6. # Comment by Betty Apr 21st, 2010 22:04

    9pm news—Boucher mightn’t retire at 55 so he is foregoing the arrangement but if Boucher takes retirement at 60 what pension does he get????Will the 1.5 million be slipped in then.
    P. re Fleming and O’Keefe- do you mean opposing views?

  7. # Comment by Veronica Apr 22nd, 2010 00:04

    P,

    The ‘shameless’ appear to have been shamed into letting this one pass – for the moment anyway. Listening to Kieran Mulvey on the radio news at one today, and hearing his understandable frustration, one can’t help wondering where these people think that flaunting their ill-deserved and ill-gotten gains in the face of the public in this way is going to get them.

    They’re like cats who, despite their reduction to domesticity and dependence and the propensity of their owners to kick them, have never quite gotten over the fact that they were once worshipped in Egypt.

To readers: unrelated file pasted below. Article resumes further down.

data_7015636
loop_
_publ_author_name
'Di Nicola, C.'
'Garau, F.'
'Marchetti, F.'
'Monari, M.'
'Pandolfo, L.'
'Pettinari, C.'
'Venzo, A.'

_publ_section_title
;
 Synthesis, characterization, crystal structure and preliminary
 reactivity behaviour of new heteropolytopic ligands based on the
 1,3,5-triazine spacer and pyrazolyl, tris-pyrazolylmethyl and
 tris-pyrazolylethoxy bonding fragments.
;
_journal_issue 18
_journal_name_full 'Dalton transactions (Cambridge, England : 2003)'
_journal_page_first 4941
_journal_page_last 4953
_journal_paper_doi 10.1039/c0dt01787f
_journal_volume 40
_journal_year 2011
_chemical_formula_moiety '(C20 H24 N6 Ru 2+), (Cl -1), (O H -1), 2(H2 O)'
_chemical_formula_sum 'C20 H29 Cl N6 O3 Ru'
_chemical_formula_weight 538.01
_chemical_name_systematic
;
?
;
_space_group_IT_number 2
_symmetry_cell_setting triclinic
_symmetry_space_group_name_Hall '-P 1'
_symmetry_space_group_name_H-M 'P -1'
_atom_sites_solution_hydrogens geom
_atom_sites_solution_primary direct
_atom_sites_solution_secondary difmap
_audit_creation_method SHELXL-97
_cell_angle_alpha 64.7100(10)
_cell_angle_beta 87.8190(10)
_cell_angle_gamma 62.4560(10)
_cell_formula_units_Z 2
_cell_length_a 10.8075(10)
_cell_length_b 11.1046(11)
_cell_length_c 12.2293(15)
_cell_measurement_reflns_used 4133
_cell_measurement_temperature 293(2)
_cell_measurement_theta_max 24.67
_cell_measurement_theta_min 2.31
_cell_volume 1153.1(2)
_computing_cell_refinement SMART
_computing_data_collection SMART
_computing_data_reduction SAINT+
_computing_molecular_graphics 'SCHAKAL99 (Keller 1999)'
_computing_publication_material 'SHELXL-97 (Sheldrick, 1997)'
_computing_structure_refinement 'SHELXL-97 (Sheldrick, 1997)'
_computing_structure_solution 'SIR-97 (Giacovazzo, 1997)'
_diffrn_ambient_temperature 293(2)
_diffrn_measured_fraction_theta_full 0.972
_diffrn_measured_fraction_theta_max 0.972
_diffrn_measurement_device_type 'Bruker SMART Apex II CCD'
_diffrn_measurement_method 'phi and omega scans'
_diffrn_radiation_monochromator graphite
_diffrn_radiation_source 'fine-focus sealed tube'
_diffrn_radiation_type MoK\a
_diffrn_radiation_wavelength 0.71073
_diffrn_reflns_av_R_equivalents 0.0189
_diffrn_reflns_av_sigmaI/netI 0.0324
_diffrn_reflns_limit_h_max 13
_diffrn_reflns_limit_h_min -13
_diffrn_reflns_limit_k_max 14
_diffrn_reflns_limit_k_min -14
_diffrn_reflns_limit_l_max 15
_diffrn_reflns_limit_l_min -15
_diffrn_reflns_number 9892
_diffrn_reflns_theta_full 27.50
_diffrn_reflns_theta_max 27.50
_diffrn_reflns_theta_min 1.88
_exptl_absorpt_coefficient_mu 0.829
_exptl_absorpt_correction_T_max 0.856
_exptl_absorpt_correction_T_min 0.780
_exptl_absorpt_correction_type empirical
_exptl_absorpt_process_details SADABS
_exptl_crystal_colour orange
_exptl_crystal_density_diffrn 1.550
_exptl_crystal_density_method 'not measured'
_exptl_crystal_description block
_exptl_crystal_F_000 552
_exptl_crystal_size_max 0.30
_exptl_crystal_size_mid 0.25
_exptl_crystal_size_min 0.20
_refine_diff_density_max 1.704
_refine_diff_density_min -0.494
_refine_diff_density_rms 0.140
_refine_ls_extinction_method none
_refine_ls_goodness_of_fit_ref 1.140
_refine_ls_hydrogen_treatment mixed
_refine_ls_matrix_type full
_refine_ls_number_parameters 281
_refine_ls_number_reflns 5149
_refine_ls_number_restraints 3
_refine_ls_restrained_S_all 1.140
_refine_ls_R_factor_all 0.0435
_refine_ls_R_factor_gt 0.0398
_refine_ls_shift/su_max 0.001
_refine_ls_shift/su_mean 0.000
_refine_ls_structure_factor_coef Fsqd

I’m not sure, though, how you’ve arrived at the relationship between the BOI pension fund arrangements for their senior executives and the National Pensions Reserve Fund. As it was originally conceived – and I was a member of the Pensions Board that made the recommendation for its establishment – the NPRF was supposed to create a fund to support social welfare pensions. This was based on demographic analysis plus likely economic growth and the numbers of persons already providing for a private pension in their retirement years. When all the sums were done, it was obvious that without some form of an NPRF, there was a likelihood of a severe shortage in funds to pay adequate old age pensions from Exchequer resources without imposing punitive taxation on the workforce of the future. The Pensions Board did not consider the public sector pensions dimension, since this was being examined by a separate body which had yet to make its recommendations to Government. However, the then Minister for Finance, Charlie Mc Creevy, included provision for public sector pensions (which, as you know are paid directly from the Exchequer) within the fund he set up in the 2000 Act.